Opinion 60 from the Committee on the Unauthorized Practice of Law - Multijurisdictional Practice Under RPC 5.5(b)(3)(iv) as Applied to Out-of-State Lawyers Who Provide Legal Services in NJ Court Cases
This Opinion provides guidance to out- of-state lawyers who will not appear in the case but seek to assist lawyers admitted to practice , plenarily or pro hac vice, in New Jersey court cases. Out -of -state lawyers who provide lower -level assistance, such as researching legal issues and drafting documents under the direct supervision of an admitted lawyer , need not register as a multijurisdictional practitioner. Similarly, out -of -state lawyers who merely consult with an admitted lawyer on specialized legal issues need not register as a multijurisdictional practitioner. In contrast, out-of-state lawyers who directly advise a client or provide other legal services, such as drafting documents, outside the direct supervision of a n admitted lawyer in a New Jersey case are engaging in the unauthorized practice of law. If such lawyers do not seek pro hac vice admission under Rule 1:21 -2 to appear in the case, they must register as multijurisdictional practitioner s under Rule of Professional Conduct 5.5(b)(3).
Rule of Professional Conduct 5.5(b)(3) provides a mechanism for out -of-state lawyers to practice New Jersey law in transactional or out-of-court matters under certain limited circumstances. It was adopted by the New Jersey Supreme Court in 2003 and governs what is now known as multijurisdictional practice. Multijurisdictional practice is a relatively recent development in the law that has not been uniformly enacted across the nation.
In 2001, the New Jersey Supreme Court formed an Ad Hoc Committee on Bar Admissions (Wallace Committee) to study, among other things, reports on multijurisdictional practice issued by the American Bar Association (ABA) and the New Jersey State Bar Association (NJSBA). 1 The NJSBA Committee on Multijurisdictional Practice Report recommended a multijurisdictional practice rule that is “more detailed, and stricter in application” than the rule proposed by the ABA Commission on Multijurisdictional Practice and the ABA Ethic s 2000 Commission. Report at 7. The NJSBA sought to “respect traditional restrictions that curtail unauthorized practice” and “ensure the lawyer’s obligations to the state Supreme Court.” Id. at 7 and 9.Ibid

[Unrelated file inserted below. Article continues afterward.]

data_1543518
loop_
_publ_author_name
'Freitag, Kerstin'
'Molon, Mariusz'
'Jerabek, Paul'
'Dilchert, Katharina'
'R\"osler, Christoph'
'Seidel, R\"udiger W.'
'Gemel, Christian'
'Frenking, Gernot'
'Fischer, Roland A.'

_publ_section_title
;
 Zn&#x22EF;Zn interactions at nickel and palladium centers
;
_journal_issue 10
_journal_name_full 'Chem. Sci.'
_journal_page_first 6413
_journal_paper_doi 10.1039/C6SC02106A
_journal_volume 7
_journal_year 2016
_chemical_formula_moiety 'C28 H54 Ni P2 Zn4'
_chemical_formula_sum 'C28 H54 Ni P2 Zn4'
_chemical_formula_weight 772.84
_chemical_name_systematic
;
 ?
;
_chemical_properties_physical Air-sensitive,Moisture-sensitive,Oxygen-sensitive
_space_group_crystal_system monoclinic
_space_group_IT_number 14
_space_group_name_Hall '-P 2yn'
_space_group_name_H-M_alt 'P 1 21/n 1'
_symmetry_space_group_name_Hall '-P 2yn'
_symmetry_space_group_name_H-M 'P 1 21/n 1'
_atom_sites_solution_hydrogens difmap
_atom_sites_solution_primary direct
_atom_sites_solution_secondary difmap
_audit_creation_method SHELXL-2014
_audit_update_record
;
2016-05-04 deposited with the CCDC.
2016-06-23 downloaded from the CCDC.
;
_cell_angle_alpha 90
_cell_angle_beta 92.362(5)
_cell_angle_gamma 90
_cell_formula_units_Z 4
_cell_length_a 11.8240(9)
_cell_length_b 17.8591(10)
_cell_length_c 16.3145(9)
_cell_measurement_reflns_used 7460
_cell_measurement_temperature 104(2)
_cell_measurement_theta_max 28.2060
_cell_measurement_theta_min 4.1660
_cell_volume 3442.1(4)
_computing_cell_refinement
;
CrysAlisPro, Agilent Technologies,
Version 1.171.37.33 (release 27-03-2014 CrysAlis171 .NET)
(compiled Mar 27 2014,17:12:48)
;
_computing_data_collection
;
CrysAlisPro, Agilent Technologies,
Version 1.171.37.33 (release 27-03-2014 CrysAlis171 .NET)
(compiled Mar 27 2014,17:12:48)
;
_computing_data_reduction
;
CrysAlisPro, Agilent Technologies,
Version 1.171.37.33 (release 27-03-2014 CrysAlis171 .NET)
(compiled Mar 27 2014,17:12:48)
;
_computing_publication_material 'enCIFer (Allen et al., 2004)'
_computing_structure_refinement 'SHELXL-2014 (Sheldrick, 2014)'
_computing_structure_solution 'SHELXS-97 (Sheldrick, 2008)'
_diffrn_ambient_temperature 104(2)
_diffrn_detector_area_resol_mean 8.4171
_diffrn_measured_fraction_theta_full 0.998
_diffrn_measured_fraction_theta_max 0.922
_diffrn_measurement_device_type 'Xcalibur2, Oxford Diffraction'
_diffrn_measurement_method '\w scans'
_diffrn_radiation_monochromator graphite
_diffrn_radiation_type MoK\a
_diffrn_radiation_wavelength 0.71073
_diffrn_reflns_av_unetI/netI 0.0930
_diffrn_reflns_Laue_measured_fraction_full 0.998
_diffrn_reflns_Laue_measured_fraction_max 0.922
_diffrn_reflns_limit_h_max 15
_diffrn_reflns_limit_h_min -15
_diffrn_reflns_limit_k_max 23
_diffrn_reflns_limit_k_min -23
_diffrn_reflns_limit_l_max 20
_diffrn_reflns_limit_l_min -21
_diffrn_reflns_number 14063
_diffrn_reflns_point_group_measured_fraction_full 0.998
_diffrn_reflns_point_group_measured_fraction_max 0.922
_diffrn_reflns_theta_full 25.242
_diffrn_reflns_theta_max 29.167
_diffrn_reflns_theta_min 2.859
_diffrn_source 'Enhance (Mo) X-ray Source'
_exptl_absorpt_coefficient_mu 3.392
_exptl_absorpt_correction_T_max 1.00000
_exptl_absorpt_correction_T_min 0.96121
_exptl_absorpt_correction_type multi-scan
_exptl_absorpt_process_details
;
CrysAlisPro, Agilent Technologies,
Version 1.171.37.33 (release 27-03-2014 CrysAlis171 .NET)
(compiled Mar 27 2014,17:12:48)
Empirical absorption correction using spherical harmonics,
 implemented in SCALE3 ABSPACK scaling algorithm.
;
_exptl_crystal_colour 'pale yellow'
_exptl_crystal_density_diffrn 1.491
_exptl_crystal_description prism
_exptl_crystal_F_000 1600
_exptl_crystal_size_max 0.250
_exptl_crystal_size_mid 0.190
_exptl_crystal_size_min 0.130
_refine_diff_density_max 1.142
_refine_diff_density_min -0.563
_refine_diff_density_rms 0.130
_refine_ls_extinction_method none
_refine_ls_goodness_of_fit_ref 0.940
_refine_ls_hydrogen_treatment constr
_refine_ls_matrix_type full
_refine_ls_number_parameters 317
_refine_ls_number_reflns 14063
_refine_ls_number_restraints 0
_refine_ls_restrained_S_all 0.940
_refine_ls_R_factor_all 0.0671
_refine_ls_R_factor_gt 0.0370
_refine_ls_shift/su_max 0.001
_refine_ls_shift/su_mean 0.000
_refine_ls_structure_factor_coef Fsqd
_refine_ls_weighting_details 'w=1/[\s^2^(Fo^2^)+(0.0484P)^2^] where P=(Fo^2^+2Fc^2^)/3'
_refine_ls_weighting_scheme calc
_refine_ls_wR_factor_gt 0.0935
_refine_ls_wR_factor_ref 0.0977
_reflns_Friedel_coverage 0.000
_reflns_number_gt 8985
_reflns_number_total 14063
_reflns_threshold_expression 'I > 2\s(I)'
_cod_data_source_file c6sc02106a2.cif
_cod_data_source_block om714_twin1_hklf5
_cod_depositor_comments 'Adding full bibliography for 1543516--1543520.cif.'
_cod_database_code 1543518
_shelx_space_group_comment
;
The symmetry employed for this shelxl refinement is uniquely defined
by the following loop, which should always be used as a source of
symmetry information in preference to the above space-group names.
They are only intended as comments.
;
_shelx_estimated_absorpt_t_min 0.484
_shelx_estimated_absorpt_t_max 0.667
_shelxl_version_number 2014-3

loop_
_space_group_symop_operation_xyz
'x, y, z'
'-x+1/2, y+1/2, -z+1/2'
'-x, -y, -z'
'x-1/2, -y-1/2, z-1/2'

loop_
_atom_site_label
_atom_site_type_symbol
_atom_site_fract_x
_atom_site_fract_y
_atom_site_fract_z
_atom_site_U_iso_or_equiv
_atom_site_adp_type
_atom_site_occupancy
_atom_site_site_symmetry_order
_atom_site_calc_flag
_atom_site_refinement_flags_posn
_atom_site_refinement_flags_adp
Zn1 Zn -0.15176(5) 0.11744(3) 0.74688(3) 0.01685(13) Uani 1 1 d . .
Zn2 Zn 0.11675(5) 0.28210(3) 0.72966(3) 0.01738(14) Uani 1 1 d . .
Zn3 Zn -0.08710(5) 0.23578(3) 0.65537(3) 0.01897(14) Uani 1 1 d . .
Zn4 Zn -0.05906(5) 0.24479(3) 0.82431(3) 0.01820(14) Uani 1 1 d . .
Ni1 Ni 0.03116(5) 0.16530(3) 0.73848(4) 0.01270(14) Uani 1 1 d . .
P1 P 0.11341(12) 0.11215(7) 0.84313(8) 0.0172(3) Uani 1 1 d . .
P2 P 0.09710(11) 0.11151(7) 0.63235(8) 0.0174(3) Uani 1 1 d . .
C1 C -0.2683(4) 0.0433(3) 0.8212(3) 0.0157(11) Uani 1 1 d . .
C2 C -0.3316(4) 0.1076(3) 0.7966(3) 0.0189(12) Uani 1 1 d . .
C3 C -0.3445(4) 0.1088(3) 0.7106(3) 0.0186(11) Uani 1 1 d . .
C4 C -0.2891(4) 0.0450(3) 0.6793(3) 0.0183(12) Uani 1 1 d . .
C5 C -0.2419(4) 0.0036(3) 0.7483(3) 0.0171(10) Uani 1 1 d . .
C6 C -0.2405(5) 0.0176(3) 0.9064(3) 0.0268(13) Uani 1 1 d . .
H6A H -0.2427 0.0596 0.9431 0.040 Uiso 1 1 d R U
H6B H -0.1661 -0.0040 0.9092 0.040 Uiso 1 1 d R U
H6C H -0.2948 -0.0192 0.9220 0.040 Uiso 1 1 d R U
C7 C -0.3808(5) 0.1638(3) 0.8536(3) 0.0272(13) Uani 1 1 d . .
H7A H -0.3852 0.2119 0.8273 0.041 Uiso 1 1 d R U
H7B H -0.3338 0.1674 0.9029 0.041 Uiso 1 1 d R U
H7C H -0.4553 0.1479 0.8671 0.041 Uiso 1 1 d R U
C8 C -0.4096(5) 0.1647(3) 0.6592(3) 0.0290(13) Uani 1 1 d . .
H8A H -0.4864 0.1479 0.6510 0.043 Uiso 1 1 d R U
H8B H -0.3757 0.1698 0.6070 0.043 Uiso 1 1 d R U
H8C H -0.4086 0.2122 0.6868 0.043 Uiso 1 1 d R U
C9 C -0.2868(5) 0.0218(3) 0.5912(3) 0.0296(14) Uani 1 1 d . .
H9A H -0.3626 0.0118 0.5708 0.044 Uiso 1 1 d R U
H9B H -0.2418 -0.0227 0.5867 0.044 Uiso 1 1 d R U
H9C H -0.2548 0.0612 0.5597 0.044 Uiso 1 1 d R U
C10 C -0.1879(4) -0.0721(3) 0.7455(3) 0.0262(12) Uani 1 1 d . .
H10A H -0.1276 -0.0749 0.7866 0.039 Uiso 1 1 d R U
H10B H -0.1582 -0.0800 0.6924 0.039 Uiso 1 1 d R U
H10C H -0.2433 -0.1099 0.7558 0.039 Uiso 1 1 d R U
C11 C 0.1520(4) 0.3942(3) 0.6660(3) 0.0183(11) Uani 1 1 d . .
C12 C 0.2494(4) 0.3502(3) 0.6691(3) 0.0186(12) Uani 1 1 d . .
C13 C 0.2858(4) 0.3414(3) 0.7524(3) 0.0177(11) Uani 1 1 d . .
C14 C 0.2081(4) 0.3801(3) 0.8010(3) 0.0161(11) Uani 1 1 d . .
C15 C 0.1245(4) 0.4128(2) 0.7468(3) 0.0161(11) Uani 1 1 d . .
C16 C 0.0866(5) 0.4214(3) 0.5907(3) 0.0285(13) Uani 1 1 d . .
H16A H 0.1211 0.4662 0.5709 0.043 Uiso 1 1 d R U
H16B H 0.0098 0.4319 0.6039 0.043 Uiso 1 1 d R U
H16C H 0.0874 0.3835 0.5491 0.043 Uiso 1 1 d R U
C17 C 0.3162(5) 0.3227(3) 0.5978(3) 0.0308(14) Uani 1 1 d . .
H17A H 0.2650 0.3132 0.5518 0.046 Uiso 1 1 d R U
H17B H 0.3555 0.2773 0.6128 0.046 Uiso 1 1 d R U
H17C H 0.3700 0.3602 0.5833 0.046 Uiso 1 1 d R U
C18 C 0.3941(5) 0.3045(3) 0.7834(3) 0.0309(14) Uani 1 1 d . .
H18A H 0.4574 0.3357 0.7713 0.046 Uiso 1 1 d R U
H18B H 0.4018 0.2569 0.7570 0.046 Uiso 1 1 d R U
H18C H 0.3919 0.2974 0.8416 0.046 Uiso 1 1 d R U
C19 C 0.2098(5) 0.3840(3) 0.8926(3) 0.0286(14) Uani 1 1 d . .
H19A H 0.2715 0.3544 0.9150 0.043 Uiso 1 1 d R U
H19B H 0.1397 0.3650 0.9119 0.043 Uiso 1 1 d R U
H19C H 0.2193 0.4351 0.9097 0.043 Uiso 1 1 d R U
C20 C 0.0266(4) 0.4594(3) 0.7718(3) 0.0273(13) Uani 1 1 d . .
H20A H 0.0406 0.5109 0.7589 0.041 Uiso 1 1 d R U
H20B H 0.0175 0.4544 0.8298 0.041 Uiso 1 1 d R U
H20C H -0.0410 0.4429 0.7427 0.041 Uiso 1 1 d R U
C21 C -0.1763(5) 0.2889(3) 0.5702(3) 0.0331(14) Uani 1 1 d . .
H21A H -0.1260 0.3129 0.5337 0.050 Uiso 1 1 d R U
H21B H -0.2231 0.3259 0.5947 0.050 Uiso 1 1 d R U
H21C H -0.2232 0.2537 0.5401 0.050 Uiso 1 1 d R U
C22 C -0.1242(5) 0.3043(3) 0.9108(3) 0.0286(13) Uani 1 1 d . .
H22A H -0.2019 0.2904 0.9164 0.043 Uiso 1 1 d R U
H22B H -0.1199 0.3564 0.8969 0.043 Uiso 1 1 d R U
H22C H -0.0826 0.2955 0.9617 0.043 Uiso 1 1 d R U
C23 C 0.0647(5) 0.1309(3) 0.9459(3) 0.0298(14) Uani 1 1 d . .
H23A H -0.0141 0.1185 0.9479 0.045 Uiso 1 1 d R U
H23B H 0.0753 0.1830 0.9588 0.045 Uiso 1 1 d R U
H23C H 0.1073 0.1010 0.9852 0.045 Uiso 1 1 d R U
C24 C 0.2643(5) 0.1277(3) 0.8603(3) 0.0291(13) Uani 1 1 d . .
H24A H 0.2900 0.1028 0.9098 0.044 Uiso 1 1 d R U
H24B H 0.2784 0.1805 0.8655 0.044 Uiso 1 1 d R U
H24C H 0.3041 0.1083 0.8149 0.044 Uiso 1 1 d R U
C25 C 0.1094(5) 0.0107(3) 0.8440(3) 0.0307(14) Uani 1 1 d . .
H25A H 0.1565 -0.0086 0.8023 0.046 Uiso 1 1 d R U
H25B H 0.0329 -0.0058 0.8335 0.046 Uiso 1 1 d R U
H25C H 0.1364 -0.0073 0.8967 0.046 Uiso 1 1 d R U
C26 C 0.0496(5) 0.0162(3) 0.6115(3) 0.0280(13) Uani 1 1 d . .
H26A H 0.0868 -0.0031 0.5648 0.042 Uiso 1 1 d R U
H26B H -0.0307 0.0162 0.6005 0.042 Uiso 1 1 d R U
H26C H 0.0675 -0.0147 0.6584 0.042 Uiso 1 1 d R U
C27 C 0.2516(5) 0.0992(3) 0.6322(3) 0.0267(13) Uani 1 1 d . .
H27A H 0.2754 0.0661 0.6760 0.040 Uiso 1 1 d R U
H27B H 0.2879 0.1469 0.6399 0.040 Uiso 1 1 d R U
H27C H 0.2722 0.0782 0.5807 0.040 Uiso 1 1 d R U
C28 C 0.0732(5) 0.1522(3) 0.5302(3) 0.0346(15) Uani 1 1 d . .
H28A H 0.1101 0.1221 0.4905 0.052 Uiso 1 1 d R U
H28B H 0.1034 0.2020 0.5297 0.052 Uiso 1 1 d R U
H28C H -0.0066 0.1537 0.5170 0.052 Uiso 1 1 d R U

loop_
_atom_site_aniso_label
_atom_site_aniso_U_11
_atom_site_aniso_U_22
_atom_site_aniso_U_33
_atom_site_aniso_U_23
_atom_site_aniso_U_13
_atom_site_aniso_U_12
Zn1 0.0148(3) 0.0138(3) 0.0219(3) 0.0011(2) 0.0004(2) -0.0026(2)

The Supreme Court accepted the recommendations of the Wallace Committee regarding multijurisdictional practice in its Administrative Determinations, issued in September 2003. 2 The Court stated: “In making its decision, the Court’s intent was to establish a multijurisdictional practice rule that is both realistic and enforceable. It viewed the more conservative NJSBA
approach as the preferable method of formally introducing the concept of multijurisdictional practice into our Rules of Professional Conduct.” Id. at 14. The Court requested that the Professional Responsibility Rules Committee “identify practical and reasonable means of tracking attorneys who avail themselves of the opportunities provided by RPC 5.5,” including a requirement to pay the annual attorney assessment. Ibid. In July 2004, the Court added provisions to paragraph (c) of Rule of Professional Conduct 5.5 to require multijurisdictional practitioners to register and pay the annual attorney assessment.
The Professional Responsibility Rules Committee evaluated the new rules and issued a report to the Court in January 2008.